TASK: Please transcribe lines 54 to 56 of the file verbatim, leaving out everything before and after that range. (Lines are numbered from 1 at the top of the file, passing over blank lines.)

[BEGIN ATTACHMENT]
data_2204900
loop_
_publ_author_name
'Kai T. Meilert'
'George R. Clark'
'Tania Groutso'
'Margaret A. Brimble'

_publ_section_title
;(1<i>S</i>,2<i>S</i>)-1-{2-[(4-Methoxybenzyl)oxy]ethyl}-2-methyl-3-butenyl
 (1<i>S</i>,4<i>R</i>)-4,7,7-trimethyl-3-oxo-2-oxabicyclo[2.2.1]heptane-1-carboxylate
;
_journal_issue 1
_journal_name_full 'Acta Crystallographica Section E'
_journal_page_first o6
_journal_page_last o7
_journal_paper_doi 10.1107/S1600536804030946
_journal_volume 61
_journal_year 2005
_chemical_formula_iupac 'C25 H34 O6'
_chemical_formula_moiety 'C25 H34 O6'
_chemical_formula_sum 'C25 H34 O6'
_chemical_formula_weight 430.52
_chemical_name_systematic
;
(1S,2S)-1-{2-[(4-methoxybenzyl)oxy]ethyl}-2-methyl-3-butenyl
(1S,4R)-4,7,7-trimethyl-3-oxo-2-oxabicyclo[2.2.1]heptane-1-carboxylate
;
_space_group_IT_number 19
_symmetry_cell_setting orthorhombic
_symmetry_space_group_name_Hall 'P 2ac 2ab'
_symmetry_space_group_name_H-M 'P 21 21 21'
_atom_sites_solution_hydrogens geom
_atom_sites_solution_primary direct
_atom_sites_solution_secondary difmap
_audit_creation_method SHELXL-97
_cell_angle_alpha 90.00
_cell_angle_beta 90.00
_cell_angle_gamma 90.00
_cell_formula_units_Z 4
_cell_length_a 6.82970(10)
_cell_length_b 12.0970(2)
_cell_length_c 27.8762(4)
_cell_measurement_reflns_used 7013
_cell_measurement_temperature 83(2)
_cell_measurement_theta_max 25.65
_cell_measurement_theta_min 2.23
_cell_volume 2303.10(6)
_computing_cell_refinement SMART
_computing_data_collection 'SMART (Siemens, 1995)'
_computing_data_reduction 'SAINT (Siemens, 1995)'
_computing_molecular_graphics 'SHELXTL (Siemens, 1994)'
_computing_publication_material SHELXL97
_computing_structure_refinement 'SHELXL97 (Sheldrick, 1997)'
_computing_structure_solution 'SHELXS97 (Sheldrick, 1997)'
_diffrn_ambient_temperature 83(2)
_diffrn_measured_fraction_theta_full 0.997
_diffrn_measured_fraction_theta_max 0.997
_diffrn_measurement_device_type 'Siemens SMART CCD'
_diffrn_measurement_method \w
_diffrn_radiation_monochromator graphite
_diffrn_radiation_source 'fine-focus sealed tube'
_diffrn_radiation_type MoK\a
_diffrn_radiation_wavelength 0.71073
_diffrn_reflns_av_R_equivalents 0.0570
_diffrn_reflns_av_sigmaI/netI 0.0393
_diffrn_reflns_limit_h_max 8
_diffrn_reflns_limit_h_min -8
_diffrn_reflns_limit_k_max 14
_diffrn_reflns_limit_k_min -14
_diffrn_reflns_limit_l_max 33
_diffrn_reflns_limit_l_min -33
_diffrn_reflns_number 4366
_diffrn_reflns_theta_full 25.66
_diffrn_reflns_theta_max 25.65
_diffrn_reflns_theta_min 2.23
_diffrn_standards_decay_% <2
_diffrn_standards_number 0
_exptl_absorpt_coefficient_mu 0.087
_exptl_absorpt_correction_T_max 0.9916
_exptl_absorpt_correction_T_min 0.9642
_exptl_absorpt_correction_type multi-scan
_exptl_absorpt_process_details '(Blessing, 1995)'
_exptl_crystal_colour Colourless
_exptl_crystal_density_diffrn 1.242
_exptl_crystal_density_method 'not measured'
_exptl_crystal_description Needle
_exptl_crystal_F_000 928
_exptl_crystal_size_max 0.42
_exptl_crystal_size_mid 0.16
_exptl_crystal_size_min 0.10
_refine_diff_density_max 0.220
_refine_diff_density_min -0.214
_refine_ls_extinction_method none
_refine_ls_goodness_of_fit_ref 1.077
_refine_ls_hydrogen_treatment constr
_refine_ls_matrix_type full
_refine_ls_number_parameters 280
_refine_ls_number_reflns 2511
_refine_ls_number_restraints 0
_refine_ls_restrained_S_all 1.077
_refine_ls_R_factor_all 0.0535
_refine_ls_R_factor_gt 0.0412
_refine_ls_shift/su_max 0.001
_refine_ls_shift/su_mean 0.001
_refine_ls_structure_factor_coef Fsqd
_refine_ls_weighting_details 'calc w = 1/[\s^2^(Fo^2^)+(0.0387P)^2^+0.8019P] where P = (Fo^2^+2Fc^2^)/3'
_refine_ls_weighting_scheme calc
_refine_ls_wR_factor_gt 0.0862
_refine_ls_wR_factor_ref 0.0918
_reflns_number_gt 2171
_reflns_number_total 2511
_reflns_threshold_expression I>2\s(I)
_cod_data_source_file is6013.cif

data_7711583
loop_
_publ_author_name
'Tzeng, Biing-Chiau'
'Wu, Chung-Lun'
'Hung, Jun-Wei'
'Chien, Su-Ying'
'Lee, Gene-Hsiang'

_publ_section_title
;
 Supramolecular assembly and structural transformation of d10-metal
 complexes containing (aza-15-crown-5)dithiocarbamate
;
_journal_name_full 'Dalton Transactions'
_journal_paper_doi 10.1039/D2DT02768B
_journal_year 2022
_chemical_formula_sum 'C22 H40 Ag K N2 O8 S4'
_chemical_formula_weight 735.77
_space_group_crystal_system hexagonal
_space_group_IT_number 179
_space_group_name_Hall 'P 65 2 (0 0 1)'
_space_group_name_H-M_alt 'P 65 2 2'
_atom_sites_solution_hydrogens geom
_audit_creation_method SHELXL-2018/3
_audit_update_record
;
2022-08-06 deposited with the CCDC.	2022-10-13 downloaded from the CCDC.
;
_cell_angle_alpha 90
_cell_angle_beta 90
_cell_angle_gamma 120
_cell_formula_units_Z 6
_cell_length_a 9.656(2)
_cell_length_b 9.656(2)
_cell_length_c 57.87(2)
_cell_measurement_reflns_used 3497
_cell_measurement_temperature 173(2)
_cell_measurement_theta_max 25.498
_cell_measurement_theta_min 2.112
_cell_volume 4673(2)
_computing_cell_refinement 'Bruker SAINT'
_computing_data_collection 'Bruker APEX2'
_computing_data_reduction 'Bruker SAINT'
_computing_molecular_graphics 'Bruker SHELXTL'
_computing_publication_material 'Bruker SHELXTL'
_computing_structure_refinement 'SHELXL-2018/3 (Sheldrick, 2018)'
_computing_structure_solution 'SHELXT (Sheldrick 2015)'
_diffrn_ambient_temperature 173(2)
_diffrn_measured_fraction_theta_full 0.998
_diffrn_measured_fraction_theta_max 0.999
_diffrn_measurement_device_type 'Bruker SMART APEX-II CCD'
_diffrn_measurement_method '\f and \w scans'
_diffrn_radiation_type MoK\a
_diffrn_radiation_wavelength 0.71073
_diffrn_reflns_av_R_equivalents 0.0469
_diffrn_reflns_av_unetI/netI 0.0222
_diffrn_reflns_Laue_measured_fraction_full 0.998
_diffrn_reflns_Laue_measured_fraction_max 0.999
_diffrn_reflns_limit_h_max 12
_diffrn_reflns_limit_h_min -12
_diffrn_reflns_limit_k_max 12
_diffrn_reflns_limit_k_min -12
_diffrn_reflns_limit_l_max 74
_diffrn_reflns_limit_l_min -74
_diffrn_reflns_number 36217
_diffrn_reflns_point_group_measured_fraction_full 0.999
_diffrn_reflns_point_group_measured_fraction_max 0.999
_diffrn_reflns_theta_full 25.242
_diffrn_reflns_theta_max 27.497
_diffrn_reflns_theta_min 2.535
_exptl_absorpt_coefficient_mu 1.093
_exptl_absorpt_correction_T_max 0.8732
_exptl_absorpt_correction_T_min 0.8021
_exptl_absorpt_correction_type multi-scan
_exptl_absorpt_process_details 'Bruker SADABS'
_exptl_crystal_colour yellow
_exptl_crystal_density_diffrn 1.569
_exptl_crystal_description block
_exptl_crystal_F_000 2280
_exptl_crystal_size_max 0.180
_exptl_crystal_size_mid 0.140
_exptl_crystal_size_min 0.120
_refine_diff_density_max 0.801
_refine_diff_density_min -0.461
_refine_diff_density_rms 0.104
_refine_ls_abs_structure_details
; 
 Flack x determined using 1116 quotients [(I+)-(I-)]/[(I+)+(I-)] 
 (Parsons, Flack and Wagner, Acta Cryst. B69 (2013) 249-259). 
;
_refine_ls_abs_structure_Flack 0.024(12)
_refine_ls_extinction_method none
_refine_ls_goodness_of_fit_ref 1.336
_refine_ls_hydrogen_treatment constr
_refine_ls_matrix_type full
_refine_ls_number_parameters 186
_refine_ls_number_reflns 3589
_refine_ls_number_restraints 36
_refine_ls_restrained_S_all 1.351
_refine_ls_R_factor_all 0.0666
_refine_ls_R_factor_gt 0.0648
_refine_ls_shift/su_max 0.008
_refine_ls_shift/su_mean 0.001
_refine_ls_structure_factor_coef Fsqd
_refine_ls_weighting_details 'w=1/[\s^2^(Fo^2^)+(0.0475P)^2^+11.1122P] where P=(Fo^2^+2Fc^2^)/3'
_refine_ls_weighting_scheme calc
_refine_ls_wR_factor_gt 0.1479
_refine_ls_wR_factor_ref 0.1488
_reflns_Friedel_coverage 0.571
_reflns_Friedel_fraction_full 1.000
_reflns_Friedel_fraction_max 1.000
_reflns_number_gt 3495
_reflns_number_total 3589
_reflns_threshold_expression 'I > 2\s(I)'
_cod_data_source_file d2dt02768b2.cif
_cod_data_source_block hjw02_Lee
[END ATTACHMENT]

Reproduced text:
_computing_structure_solution 'SHELXS97 (Sheldrick, 1997)'
_diffrn_ambient_temperature 83(2)
_diffrn_measured_fraction_theta_full 0.997